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June 16, 2005

Report shows vote flaws widespread

Jeremy Schwab

Thousands of would-be voters in Massachusetts showed up to the polls last November only to be turned away or forced to cast provisional ballots.

A report released last week by the voting rights group MassVOTE and the Lawyers Committee for Civil Rights sheds light on the problem and offers solutions.

The two groups’ analysis of voting access in 11 cities across the state is based on data collected by over 600 volunteer poll monitors. The report found that nine percent, or 3,643 of the 41,753 people surveyed at the polls said they were not allowed to cast regular ballots. Extrapolating from that number, the researchers estimate that 200,000 of the 3 million eligible voters who turned out last November experienced registration or other problems.

Most who said they were denied the chance to cast regular ballots found their names were not on the list of registered voters at the polling locations nearest their homes, usually because they had not changed their addresses with election authorities since moving. Others may have filled out registration forms provided by nonprofits or political parties who then failed to properly register them.

Representatives of MassVOTE and the Lawyers Committee argue that election-day registration would make voting easier by allowing those who have not yet registered to show proof of residency, such as a driver’s license or utility bill, upon arrival at the polls.

“Voter dis-enfranchisement doesn’t only happen in Ohio or Florida,” said MassVOTE Executive Director Juan Martinez. “These issues occur in every election in states across the country, including Massachusetts, and they need to be addressed. It’s a serious problem when nearly one in 10 eligible voters cannot cast a ballot on election day. Every citizen has a right to vote and to have their ballots counted.”

The Legislature has rejected previous bills calling for election-day registration, but this year’s push is backed up by substantial data thanks to the poll monitoring and the work of lawyers recruited to staff a hotline for voting rights complaints.

The issue is also being debated at the national level, with legislation in Congress calling for election-day registration.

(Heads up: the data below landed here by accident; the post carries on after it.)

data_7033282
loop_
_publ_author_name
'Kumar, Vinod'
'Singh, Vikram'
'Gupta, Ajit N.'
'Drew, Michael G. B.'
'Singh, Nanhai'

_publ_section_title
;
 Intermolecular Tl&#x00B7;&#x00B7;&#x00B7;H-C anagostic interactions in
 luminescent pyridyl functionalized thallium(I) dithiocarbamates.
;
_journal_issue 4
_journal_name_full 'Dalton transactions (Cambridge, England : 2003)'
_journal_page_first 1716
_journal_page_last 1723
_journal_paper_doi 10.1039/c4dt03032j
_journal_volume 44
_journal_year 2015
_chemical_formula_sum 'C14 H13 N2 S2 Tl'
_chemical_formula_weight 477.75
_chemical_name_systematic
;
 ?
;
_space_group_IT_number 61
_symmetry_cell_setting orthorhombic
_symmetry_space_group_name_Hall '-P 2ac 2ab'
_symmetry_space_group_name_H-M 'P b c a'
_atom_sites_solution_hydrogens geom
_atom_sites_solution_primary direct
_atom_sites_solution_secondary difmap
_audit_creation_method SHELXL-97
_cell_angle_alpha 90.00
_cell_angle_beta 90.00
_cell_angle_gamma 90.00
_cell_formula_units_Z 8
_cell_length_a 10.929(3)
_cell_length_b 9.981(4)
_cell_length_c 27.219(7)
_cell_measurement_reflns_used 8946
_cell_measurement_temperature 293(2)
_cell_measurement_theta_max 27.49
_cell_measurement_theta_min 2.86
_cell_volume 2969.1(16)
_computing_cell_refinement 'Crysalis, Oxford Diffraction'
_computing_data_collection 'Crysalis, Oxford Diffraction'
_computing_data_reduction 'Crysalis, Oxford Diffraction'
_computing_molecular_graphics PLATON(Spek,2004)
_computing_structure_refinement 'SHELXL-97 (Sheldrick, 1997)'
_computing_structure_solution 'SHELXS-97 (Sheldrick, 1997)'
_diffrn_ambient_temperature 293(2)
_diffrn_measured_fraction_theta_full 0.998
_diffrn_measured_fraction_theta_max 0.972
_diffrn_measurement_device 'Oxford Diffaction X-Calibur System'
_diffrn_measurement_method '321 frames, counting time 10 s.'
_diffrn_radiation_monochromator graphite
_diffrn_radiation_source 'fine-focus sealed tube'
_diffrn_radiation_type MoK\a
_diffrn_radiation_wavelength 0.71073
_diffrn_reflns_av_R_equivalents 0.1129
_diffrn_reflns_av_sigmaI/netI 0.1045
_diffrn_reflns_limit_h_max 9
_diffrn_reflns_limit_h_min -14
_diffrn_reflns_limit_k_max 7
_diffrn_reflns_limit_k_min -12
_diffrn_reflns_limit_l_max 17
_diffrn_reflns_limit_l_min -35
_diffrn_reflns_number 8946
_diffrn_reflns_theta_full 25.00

“An interesting window has opened where more people are talking about EDR than in the past, and we are encouraged,” said Martinez during a State House press conference to announce the study last week. “It’s going to take a lot of work on our part and from our community partners. Ultimately, we’d like to see election-day registration happen in time for this fall’s elections.”

Black lawmakers on Beacon Hill are leading the charge for election-day registration and other voting rights reforms, with Rep. Gloria Fox sponsoring legislation calling for election-day registration along with Sen. Cynthia Stone Creem and Rep. Byron Rushing and Sen. Dianne Wilkerson teaming up to sponsor bills calling for a commission to study election reform and better training for poll workers.

One reason for the activism on the part of black elected officials may be that communities of color tend to have lower voter turnout, and lawmakers are hoping that reforms such as election-day registration would encourage more people to vote.

The six states that allow election-day registration, which include New Hampshire and Minnesota, have higher voter turnouts, according to the report’s authors.

The authors are calling on legislators to support better training of poll workers and reforms geared at improving recruitment of poll volunteers, including reducing the length of shifts, allowing non-citizens to serve as translators and conducting more outreach to area colleges.

The report found that many poll workers are not properly trained, causing problems for many voters.

For instance, poll workers in Lowell told would-be voters whose names did not appear on voting rolls that they could not give them provisional ballots. New voters with limited English found translators at some polls in the state, but not at others.

In Worcester, the election department gave out outdated and thus invalid registration forms in Spanish.

The report also found problems with some voting machines, though the problems were not widespread. Optical scanners stopped working for a time at polling locations in at least four cities, for instance.

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